your £$ support needed

part of a small rebellion | by maryann johanson

Blancanieves review: silent style

Blancanieves green light Maribel Verdu

Gorgeous: lush with creamy black-and-white photography and bursting with passion…
I’m “biast” (pro): nothing

I’m “biast” (con): nothing

(what is this about? see my critic’s minifesto)

As an exercise in style and as a valentine to early filmmaking, this silent-movie pastiche is unquestionably gorgeous, lush with creamy black-and-white photography and bursting with passion, both from the characters onscreen and from writer-director Pablo Berger, who presents a familiar tale with a wondrous air of freshness and newfound intimacy. A 1920s Spanish twist on Snow White, it posits a rich and famous bullfighter paralyzed in the ring (Daniel Giménez Cacho), the daughter his wife died giving birth to, and the nurse (Maribel Verdú: Pan’s Labyrinth) who wormed her wily way into his griefstricken heart when he was at his most vulnerable emotionally as well as physically. Now, sweet young Carmencita (adorable Sofía Oria) suffers horrible abuse at the hands of her wicked stepmother; later, teen Carmen (Macarena García) will follow in her father’s matador footsteps with the help of a band of intrepid showman dwarfs. The well-beaten path of the tale is beautifully suited to the silent format, which utilizes only a few intercards, and even they are barely needed: the deviations from the traditional fairy tale are laden with potent symbolism of their own, and we are instantly struck with their power and poignancy. The almost overwhelmingly marvelous score, by Alfonso de Vilallonga, soars with the kind of feeling that wraps you up in the escapist fervor of cinema. If you’ve forgotten why you feel in love with movies, this will remind you, and rekindle your romance.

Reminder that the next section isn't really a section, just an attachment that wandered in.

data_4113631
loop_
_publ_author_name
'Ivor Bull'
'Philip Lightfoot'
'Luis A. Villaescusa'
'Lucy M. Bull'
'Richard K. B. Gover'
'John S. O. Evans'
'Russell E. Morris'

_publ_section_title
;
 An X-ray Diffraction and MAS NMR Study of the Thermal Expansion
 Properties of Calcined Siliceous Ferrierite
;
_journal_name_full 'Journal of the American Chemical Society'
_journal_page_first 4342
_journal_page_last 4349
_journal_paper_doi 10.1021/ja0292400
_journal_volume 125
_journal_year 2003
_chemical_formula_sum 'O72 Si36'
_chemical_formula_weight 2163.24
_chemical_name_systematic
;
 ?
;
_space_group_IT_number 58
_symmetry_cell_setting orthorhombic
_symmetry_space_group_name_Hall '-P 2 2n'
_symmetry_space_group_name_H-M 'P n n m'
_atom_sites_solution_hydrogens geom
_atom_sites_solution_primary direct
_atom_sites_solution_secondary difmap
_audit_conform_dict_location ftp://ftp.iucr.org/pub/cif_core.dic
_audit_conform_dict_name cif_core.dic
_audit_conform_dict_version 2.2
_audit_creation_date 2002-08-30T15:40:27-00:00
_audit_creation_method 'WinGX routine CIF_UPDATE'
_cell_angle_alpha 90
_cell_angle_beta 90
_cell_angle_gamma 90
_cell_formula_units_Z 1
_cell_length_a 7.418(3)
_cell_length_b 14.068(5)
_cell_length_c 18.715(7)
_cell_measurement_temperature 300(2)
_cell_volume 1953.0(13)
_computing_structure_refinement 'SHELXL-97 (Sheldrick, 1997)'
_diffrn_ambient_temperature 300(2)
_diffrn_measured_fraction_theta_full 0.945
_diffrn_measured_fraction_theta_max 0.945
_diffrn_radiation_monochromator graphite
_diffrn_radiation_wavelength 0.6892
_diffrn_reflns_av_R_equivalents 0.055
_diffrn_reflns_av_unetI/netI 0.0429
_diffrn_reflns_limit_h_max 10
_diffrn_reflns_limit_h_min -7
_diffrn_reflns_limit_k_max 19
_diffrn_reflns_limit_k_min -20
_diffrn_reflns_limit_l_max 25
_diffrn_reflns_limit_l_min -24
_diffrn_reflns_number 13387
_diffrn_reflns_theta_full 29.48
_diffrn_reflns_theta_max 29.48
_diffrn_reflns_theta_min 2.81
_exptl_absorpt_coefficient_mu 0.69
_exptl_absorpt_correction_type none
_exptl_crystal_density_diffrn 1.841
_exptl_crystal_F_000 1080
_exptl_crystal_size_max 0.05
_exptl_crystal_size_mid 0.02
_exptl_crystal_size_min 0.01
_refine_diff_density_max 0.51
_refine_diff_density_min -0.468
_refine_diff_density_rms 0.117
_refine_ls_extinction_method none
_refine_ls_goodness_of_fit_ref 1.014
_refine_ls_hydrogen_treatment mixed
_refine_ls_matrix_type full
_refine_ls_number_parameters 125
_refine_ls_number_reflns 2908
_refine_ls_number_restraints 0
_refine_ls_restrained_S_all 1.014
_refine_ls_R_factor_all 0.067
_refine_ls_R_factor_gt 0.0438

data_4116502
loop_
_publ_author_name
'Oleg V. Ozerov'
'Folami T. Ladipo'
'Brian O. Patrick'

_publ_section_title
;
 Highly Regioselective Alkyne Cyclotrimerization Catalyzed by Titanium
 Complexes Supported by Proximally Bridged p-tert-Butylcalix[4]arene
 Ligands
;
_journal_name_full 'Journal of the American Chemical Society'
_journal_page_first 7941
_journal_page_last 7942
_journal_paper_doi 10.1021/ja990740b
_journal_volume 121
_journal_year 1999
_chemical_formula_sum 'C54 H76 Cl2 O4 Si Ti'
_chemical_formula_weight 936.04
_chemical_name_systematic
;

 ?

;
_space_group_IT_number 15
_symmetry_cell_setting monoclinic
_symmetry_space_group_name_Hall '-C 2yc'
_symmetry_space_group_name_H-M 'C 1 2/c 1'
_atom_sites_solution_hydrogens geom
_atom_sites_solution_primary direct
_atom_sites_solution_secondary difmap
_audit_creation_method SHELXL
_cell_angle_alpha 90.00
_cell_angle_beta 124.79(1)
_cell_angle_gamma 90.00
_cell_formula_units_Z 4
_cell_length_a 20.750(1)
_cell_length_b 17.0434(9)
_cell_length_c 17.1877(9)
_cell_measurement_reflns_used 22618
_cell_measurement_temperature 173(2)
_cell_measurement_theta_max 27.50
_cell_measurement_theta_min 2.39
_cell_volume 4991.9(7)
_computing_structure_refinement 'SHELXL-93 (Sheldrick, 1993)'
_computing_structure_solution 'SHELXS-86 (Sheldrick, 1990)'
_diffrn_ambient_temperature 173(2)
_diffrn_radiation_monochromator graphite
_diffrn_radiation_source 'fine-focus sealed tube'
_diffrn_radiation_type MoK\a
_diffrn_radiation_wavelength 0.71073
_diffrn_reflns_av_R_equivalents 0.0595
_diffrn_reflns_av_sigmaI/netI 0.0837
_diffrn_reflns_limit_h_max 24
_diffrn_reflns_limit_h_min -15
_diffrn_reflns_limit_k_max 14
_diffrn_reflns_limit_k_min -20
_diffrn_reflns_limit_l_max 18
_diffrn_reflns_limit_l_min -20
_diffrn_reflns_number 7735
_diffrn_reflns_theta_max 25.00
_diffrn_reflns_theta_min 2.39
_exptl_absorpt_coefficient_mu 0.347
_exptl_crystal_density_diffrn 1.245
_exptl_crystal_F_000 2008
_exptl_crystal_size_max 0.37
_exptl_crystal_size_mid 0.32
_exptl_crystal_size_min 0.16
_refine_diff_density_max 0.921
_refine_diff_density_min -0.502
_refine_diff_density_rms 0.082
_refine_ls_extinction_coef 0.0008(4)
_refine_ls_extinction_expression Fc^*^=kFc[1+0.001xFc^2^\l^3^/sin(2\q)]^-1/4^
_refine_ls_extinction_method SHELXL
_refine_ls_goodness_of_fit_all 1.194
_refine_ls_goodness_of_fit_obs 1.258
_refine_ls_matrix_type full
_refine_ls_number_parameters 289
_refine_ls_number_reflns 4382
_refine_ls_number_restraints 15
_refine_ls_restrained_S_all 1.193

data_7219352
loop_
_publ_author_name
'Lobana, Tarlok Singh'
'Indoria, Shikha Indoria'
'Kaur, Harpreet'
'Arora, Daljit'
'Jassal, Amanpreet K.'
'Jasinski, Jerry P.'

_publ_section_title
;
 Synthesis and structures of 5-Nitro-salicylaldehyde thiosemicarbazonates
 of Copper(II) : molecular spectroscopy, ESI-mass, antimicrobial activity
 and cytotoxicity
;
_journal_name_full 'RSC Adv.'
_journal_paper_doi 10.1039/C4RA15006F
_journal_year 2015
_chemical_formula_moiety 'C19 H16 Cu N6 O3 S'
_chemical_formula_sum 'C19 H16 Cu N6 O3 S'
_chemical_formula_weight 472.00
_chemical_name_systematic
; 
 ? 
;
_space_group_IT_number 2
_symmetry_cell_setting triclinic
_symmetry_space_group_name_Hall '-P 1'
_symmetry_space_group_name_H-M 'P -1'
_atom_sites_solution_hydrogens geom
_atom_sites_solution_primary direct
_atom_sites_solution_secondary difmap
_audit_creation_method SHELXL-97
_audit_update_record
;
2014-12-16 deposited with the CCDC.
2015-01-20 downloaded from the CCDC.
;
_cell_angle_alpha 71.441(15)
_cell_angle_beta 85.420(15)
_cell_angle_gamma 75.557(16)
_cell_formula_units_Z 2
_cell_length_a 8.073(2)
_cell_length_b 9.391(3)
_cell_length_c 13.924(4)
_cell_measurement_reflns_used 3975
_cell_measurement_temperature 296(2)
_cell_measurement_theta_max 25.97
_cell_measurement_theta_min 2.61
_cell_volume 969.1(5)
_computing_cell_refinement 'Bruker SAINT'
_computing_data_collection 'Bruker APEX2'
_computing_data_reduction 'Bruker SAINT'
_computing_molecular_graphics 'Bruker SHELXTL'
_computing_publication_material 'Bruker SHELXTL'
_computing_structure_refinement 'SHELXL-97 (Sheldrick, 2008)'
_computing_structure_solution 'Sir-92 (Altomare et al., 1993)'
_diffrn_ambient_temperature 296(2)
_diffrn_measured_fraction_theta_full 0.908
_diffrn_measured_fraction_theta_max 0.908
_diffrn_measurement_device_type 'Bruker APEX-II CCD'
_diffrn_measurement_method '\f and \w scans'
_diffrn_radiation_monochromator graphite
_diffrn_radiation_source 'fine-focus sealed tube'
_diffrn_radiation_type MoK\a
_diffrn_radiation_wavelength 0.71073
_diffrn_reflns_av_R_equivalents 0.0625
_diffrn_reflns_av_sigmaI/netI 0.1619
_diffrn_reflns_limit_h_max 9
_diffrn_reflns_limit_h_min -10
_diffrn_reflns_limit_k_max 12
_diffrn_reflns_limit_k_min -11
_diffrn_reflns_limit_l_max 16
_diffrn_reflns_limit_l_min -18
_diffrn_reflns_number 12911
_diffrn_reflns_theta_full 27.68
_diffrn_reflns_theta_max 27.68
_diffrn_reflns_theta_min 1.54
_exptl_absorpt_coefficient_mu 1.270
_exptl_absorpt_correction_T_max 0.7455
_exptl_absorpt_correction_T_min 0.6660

Please support truly independent film criticism
as generously as you can.
support my work at PayPal support my work at Patreon support my work at Ko-Fi support my work at Liberapay More details...

Blancanieves (2013)
US/Can release: Mar 15 2013
UK/Ire release: Jul 12 2013

MPAA: rated PG-13 for some violent content and sexuality
BBFC: rated 12A (contains bullfighting scenes and infrequent moderate sex references)

viewed at home on a small screen

official site | IMDb
more reviews: Movie Review Query Engine | Rotten Tomatoes

If you’re tempted to post a comment that resembles anything on the film review comment bingo card, please reconsider.

  • LaSargenta

    It played at the Angelica. We saw it and, yes, it is beautiful.

  • RogerBW

    Ooh. Sounds fascinating.

  • Patrick

    I saw it at the indie theater I volunteer at. I agree with your review 100%. Also, Pepe the Rooster could give the dog in The Artist a run for its money!

  • Greyhound

    Well, I’m sold. Must figure out where this is playing . . .

Pin It on Pinterest